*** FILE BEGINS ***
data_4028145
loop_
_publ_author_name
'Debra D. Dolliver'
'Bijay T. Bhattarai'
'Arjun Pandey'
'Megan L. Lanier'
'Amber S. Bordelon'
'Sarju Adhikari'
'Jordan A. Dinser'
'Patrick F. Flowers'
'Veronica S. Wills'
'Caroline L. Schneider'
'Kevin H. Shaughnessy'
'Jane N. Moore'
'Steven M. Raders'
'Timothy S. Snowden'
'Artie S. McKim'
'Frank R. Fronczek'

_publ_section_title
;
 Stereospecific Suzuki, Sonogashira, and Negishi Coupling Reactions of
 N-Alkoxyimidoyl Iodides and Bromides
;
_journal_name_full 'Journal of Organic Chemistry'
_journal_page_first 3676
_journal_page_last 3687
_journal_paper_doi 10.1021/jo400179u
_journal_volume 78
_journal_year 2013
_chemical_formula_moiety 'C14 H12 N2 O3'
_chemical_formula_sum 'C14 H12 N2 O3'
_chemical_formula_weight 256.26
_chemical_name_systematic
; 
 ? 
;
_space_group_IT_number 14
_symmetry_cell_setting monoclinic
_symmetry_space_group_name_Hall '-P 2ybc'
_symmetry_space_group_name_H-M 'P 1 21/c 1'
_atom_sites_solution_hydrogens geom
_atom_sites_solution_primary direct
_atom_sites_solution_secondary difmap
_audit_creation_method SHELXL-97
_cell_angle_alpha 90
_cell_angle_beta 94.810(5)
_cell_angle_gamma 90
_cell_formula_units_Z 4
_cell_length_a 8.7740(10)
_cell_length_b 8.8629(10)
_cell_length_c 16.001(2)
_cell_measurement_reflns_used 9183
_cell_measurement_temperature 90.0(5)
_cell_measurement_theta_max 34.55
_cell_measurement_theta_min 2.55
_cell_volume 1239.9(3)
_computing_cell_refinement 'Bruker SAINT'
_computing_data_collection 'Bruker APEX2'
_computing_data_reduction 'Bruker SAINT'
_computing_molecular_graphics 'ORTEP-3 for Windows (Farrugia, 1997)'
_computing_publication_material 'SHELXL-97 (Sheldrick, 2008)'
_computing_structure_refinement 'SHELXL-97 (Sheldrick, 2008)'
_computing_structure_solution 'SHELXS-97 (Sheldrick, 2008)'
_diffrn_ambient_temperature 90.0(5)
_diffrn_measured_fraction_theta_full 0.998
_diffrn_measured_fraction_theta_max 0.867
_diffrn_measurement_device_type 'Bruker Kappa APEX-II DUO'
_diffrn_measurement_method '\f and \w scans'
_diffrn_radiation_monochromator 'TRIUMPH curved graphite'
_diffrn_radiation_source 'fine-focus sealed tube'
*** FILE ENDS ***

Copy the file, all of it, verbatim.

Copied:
data_4028145
loop_
_publ_author_name
'Debra D. Dolliver'
'Bijay T. Bhattarai'
'Arjun Pandey'
'Megan L. Lanier'
'Amber S. Bordelon'
'Sarju Adhikari'
'Jordan A. Dinser'
'Patrick F. Flowers'
'Veronica S. Wills'
'Caroline L. Schneider'
'Kevin H. Shaughnessy'
'Jane N. Moore'
'Steven M. Raders'
'Timothy S. Snowden'
'Artie S. McKim'
'Frank R. Fronczek'

_publ_section_title
;
 Stereospecific Suzuki, Sonogashira, and Negishi Coupling Reactions of
 N-Alkoxyimidoyl Iodides and Bromides
;
_journal_name_full 'Journal of Organic Chemistry'
_journal_page_first 3676
_journal_page_last 3687
_journal_paper_doi 10.1021/jo400179u
_journal_volume 78
_journal_year 2013
_chemical_formula_moiety 'C14 H12 N2 O3'
_chemical_formula_sum 'C14 H12 N2 O3'
_chemical_formula_weight 256.26
_chemical_name_systematic
; 
 ? 
;
_space_group_IT_number 14
_symmetry_cell_setting monoclinic
_symmetry_space_group_name_Hall '-P 2ybc'
_symmetry_space_group_name_H-M 'P 1 21/c 1'
_atom_sites_solution_hydrogens geom
_atom_sites_solution_primary direct
_atom_sites_solution_secondary difmap
_audit_creation_method SHELXL-97
_cell_angle_alpha 90
_cell_angle_beta 94.810(5)
_cell_angle_gamma 90
_cell_formula_units_Z 4
_cell_length_a 8.7740(10)
_cell_length_b 8.8629(10)
_cell_length_c 16.001(2)
_cell_measurement_reflns_used 9183
_cell_measurement_temperature 90.0(5)
_cell_measurement_theta_max 34.55
_cell_measurement_theta_min 2.55
_cell_volume 1239.9(3)
_computing_cell_refinement 'Bruker SAINT'
_computing_data_collection 'Bruker APEX2'
_computing_data_reduction 'Bruker SAINT'
_computing_molecular_graphics 'ORTEP-3 for Windows (Farrugia, 1997)'
_computing_publication_material 'SHELXL-97 (Sheldrick, 2008)'
_computing_structure_refinement 'SHELXL-97 (Sheldrick, 2008)'
_computing_structure_solution 'SHELXS-97 (Sheldrick, 2008)'
_diffrn_ambient_temperature 90.0(5)
_diffrn_measured_fraction_theta_full 0.998
_diffrn_measured_fraction_theta_max 0.867
_diffrn_measurement_device_type 'Bruker Kappa APEX-II DUO'
_diffrn_measurement_method '\f and \w scans'
_diffrn_radiation_monochromator 'TRIUMPH curved graphite'
_diffrn_radiation_source 'fine-focus sealed tube'